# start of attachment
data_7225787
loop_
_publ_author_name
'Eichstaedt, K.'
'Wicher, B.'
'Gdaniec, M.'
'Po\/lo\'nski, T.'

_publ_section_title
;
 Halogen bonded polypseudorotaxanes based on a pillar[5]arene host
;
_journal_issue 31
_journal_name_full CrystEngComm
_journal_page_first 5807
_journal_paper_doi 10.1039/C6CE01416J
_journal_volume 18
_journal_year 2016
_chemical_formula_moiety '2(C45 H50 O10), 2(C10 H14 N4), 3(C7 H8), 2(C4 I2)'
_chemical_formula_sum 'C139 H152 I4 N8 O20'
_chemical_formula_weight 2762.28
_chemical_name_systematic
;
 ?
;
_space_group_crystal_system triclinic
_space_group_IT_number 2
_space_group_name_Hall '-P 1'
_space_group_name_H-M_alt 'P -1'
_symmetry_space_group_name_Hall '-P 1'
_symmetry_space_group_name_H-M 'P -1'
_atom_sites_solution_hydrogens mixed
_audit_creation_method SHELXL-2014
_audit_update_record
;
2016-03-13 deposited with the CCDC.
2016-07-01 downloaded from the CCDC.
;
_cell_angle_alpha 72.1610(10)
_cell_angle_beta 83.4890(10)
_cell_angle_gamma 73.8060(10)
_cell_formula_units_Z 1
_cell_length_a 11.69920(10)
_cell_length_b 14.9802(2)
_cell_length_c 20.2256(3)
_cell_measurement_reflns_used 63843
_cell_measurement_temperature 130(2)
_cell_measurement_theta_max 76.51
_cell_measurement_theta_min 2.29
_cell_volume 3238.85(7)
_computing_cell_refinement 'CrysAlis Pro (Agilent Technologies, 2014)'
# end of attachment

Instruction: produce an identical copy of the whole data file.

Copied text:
data_7225787
loop_
_publ_author_name
'Eichstaedt, K.'
'Wicher, B.'
'Gdaniec, M.'
'Po\/lo\'nski, T.'

_publ_section_title
;
 Halogen bonded polypseudorotaxanes based on a pillar[5]arene host
;
_journal_issue 31
_journal_name_full CrystEngComm
_journal_page_first 5807
_journal_paper_doi 10.1039/C6CE01416J
_journal_volume 18
_journal_year 2016
_chemical_formula_moiety '2(C45 H50 O10), 2(C10 H14 N4), 3(C7 H8), 2(C4 I2)'
_chemical_formula_sum 'C139 H152 I4 N8 O20'
_chemical_formula_weight 2762.28
_chemical_name_systematic
;
 ?
;
_space_group_crystal_system triclinic
_space_group_IT_number 2
_space_group_name_Hall '-P 1'
_space_group_name_H-M_alt 'P -1'
_symmetry_space_group_name_Hall '-P 1'
_symmetry_space_group_name_H-M 'P -1'
_atom_sites_solution_hydrogens mixed
_audit_creation_method SHELXL-2014
_audit_update_record
;
2016-03-13 deposited with the CCDC.
2016-07-01 downloaded from the CCDC.
;
_cell_angle_alpha 72.1610(10)
_cell_angle_beta 83.4890(10)
_cell_angle_gamma 73.8060(10)
_cell_formula_units_Z 1
_cell_length_a 11.69920(10)
_cell_length_b 14.9802(2)
_cell_length_c 20.2256(3)
_cell_measurement_reflns_used 63843
_cell_measurement_temperature 130(2)
_cell_measurement_theta_max 76.51
_cell_measurement_theta_min 2.29
_cell_volume 3238.85(7)
_computing_cell_refinement 'CrysAlis Pro (Agilent Technologies, 2014)'